New Powers Granted to Federal Regulators

  • Title I – Creates the Financial Stability Oversight Council and the Office of Financial Research as new arms of the Treasury Department tasked with: monitoring and investigating financial markets for “systemic risk,” drafting and promoting new standards for market discipline, and to respond to threats of systemic risk in order to protect the US financial system. 
  • Title III – Removes the Office of Thrift Supervision and relegates its powers to other federal regulatory bodies. Its powers to regulate bank holding companies move to the Federal Reserve, its powers to monitor state savings associations move to the FDIC and its authority over other thrifts move to the Office of the Comptroller of the Currency.
  • Title V – Creates the Federal Insurance Office, charged with monitoring the insurance industry in the United States and abroad. It does not have authority over healthcare and crop insurance. The title also awards the FIO with authority to monitor and create rules for state-based nonadmitted insurance (insurance that can be sold by an insurance company and/or agent that does not have a license to do so in a given state)  and reinsurance (insurance purchased by one insurance company from another insurance company). 
  • Title VII – Grants the CFTC and SEC the power to create and enforce rules governing over-the-counter derivatives and repeals an exemption for “security based” swaps from the Gramm-Leach-Bliley Act of 1999. 
  • Title VIII – Implores the Federal Reserve to create uniform risk management standards for financial institutions deemed “systemically important” by providing the Fed with a greater role in supervising the risk management techniques used by ‘systemically important’ firms.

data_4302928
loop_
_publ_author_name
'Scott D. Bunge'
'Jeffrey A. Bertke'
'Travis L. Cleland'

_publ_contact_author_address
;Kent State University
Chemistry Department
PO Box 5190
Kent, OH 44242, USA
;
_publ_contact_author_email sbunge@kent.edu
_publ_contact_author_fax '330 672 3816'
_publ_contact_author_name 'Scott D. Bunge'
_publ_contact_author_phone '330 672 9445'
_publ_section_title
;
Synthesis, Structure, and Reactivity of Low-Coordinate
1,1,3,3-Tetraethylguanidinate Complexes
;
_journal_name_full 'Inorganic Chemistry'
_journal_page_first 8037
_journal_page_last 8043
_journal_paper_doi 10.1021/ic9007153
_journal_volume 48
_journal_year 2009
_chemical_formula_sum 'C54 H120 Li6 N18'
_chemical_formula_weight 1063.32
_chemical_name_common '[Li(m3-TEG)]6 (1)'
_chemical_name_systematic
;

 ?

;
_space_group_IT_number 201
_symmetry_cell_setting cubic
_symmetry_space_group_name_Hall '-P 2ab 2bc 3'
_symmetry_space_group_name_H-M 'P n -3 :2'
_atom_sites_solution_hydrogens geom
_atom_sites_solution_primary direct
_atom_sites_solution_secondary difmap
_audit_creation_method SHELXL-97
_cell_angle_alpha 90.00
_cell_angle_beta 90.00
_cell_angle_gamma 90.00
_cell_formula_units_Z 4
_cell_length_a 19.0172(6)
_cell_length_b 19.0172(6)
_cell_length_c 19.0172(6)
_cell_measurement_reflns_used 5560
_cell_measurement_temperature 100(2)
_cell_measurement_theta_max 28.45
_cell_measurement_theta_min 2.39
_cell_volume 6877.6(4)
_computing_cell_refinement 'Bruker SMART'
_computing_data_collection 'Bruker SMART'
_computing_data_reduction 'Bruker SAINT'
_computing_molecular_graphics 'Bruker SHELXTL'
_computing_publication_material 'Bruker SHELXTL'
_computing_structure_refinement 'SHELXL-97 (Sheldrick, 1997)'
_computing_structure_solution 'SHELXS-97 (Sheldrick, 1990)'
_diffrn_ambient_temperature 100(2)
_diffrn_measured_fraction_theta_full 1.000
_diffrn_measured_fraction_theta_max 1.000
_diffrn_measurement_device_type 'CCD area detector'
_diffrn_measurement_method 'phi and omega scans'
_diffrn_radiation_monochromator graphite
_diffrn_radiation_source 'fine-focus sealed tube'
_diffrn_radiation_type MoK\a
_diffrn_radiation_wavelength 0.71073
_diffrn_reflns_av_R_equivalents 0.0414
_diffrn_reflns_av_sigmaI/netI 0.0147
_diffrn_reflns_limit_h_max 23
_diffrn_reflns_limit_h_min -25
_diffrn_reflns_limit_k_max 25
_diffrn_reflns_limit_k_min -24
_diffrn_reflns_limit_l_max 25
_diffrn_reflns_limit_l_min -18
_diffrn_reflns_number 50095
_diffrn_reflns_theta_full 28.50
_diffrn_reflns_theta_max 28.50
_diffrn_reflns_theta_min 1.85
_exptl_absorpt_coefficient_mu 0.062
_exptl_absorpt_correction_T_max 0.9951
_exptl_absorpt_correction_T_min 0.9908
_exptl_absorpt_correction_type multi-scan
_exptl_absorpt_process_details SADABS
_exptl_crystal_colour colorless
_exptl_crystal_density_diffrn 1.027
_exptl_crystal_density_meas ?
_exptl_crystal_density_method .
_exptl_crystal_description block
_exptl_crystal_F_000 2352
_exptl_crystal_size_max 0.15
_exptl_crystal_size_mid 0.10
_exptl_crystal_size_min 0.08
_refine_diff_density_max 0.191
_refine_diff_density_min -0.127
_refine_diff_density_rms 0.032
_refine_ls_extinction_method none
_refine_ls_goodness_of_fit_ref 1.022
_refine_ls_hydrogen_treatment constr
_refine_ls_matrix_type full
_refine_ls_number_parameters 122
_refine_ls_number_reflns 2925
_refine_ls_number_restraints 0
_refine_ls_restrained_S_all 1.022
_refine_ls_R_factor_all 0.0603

• Title IX – Creates the Office of the Investor Advocate, an advisory committee for investors designed to offset the influence of special interests within agencies like the SEC who monitor and regulate the securities industry. The SEC is authorized to create “point of sale” disclosure policies that are given to investors who purchase investment products or services. The disclosures should detail the costs, risks, and any conflicts of interest. The SEC is allowed to establish standards of “fiduciary duty” (the ethically highest standard of care)  for broker-dealers in regards to their client. The SEC can offer a reward and protections for whistleblowers who come forward about misdealings at their firms. Title IX also sets guidelines for the regulation of Credit Rating Agencies:requiring improved internal controls on their governing structure, creating the Office of Credit Ratings to oversee the regulatory process, and allows federal regulatory to temporary or permanently suspend a rating’s agencies registration if the entity is found in violation of federal statues. Lastly this Title gives regulators authority over certified public accounting firms. 
  • Title XI – This title requires new regulatory standards from the Federal Reserve System including: capital requirements, limits on leverage (the ratio of a financial institution’s debt and its valuable assets), liquidity requirements, risk management, credit exposure and portfolio diversity. The Federal Reserve must also draft plans for the orderly bankruptcy of a financial institution, and draft reports that detail one financial firm’s exposure to another

New Rules for Consumer Protection

  • Title X – Creates the Bureau of Consumer Financial Protection in charge of regulating consumer financial products and services.